Guillaume Andrieu PhD and Jordan Shafran report research on new mechanisms to develop immunotherapy for triple negative breast cancer
The research team of Andrieu and Shafran, directed by Gerald Denis PhD, in the BU-BMC Cancer Center, has just reported that “BET bromodomain targeting suppresses the PD-1/PD-L1 pathway in triple-negative breast cancer and elicits anti-tumor immune response”, which appeared today in Cell Reports ‘Sneak Peek’ https://papers.ssrn.com/sol3/papers.cfm?abstract_id=3260754
The mechanisms that control the expression of immune inhibitory molecules in diverse cancer types, such as PD-L1, and host immune receptors such as PD-1 on T cells in the tumor microenvironment, are being investigated urgently. New tools to inhibit these checkpoints show great promise to unleash anti-tumor immunity, and results of recent cancer clinical trials are encouraging. Immunotherapy as an exciting and evolving field was recognized on October 1, 2018, with the award of the Nobel Prize in Medicine to Honjo and Allison. On the other hand, clinical cases in which immune therapy approaches fail are poorly understood, and failure is common enough for certain cancer types to have caused widespread frustration in clinical trials. Given the limited therapeutic options available to patients with triple negative breast cancer, new modalities are urgently needed, and promising results from new immunotherapy clinical trials could quickly reshape the treatment of this subtype of breast cancer.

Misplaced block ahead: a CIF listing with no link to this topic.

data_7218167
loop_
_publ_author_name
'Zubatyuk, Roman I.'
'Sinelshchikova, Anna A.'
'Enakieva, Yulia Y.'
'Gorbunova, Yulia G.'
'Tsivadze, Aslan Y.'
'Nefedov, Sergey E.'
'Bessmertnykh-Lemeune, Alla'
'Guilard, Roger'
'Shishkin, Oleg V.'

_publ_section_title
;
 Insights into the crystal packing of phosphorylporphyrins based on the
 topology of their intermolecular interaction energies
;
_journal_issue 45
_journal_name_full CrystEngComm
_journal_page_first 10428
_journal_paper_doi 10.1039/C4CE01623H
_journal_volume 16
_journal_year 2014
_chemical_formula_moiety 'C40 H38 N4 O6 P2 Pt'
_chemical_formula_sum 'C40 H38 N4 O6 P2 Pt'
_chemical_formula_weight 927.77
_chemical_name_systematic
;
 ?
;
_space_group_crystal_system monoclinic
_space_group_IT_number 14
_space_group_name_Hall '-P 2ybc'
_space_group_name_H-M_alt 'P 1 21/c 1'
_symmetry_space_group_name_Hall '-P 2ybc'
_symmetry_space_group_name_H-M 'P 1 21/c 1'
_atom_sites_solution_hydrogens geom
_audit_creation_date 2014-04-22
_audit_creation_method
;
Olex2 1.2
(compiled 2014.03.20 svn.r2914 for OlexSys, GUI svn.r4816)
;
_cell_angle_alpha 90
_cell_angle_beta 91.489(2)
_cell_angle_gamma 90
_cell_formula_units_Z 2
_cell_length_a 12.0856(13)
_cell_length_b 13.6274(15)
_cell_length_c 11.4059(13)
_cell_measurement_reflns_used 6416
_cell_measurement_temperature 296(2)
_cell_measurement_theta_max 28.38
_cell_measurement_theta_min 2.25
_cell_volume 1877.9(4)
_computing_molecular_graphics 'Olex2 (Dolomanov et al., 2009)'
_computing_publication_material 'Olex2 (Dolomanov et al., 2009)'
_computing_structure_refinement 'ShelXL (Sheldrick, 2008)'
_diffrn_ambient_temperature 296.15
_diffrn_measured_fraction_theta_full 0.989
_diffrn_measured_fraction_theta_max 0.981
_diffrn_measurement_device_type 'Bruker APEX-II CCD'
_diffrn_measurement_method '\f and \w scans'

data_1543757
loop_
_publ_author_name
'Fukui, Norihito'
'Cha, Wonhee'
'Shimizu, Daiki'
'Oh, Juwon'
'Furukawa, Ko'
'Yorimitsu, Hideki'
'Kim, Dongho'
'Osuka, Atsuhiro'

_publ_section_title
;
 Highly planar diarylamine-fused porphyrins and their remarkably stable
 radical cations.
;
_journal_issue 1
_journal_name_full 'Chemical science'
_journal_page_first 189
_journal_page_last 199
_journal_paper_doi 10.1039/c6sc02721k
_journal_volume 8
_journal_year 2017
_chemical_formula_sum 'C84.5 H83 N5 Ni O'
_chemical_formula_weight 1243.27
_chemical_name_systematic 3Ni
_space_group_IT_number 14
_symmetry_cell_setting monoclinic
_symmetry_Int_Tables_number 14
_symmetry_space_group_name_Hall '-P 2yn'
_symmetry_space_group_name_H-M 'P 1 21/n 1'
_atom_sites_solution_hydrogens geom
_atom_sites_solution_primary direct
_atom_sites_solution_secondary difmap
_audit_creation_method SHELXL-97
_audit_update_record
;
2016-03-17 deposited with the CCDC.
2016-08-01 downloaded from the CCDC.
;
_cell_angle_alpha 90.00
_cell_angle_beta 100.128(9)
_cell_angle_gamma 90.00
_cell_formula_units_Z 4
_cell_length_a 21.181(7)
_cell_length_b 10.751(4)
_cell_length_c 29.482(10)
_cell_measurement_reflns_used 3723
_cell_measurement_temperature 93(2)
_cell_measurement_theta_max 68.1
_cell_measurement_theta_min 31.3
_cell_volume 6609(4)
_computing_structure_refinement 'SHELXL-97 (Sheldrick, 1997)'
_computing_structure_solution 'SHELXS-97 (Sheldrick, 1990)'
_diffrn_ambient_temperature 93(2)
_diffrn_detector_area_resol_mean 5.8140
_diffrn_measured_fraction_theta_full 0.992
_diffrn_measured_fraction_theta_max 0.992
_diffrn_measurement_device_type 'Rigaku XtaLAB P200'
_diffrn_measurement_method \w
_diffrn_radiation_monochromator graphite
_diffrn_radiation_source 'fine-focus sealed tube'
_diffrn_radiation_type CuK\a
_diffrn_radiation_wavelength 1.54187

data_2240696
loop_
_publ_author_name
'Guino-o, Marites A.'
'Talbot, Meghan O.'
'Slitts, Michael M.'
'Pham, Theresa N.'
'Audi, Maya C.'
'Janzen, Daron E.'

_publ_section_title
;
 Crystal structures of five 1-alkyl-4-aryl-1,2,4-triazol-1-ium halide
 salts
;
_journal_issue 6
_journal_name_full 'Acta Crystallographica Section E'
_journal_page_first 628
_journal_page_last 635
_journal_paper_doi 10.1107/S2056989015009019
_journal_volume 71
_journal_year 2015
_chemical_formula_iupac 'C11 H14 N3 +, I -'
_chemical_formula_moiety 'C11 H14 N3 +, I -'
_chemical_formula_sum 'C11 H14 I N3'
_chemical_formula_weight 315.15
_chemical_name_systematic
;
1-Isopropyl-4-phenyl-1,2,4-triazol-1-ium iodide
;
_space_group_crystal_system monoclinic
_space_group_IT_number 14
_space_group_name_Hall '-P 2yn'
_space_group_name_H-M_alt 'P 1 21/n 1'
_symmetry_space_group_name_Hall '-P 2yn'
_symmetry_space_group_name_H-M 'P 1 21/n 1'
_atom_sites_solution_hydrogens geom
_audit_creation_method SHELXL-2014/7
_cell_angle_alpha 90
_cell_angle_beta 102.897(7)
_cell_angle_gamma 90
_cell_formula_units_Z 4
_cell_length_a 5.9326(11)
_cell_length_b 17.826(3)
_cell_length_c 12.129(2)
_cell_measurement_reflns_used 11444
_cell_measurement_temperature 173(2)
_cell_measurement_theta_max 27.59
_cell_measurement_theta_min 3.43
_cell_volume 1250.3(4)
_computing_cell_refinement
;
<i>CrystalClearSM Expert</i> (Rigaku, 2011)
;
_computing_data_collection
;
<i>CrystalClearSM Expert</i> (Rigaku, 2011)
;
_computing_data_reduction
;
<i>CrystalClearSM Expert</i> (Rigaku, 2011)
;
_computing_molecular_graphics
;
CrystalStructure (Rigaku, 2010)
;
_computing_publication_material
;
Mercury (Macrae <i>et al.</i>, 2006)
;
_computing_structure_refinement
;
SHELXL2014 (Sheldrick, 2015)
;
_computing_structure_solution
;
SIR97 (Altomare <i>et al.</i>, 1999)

Here, Andrieu, Shafran and Denis show that inhibition of the BET bromodomain protein family can reduce PD-L1 expression in cellular models of triple negative breast cancer. It is also highly innovative and significant that they show these same pathways control PD-1 expression in human primary T cells, which holds out the possibility that multiple relevant cells in the tumor microenvironment could be targeted by these approaches. They are continuing this research, with support from the National Cancer Institute with a new grant, called “BET bromodomain proteins and the immunometabolism of triple negative breast cancer” (R01 CA222170).
We are delighted to announce that Maya Abdallah, MD, has accepted an offer to join the faculty of the Section of Hematology and Medical Oncology. Dr. Abdallah will be joining our hematology and hematologic malignancies group, with a specific clinical and research focus on geriatric hematology. She is completing her fellowship here at BU/BMC in the geriatric hematology/oncology fellowship program, and has been doing an outstanding job as one of our current chief fellows.
Prior to coming to BU, Dr. Abdallah completed a residency in internal medicine at the University of Massachusetts; she is a graduate of the American University of Beirut and received her MD at the University of Balamand Medical School in Lebanon, where she won numerous awards for academic achievement. She is the recipient of an ASH Abstract Achievement Award, serves as Chair of the American Society of Hematology Trainee Council, and as Vice Chair of the Cancer and Aging Special Interest Group for the American Geriatric Society. We are excited to have her join our section as a faculty member!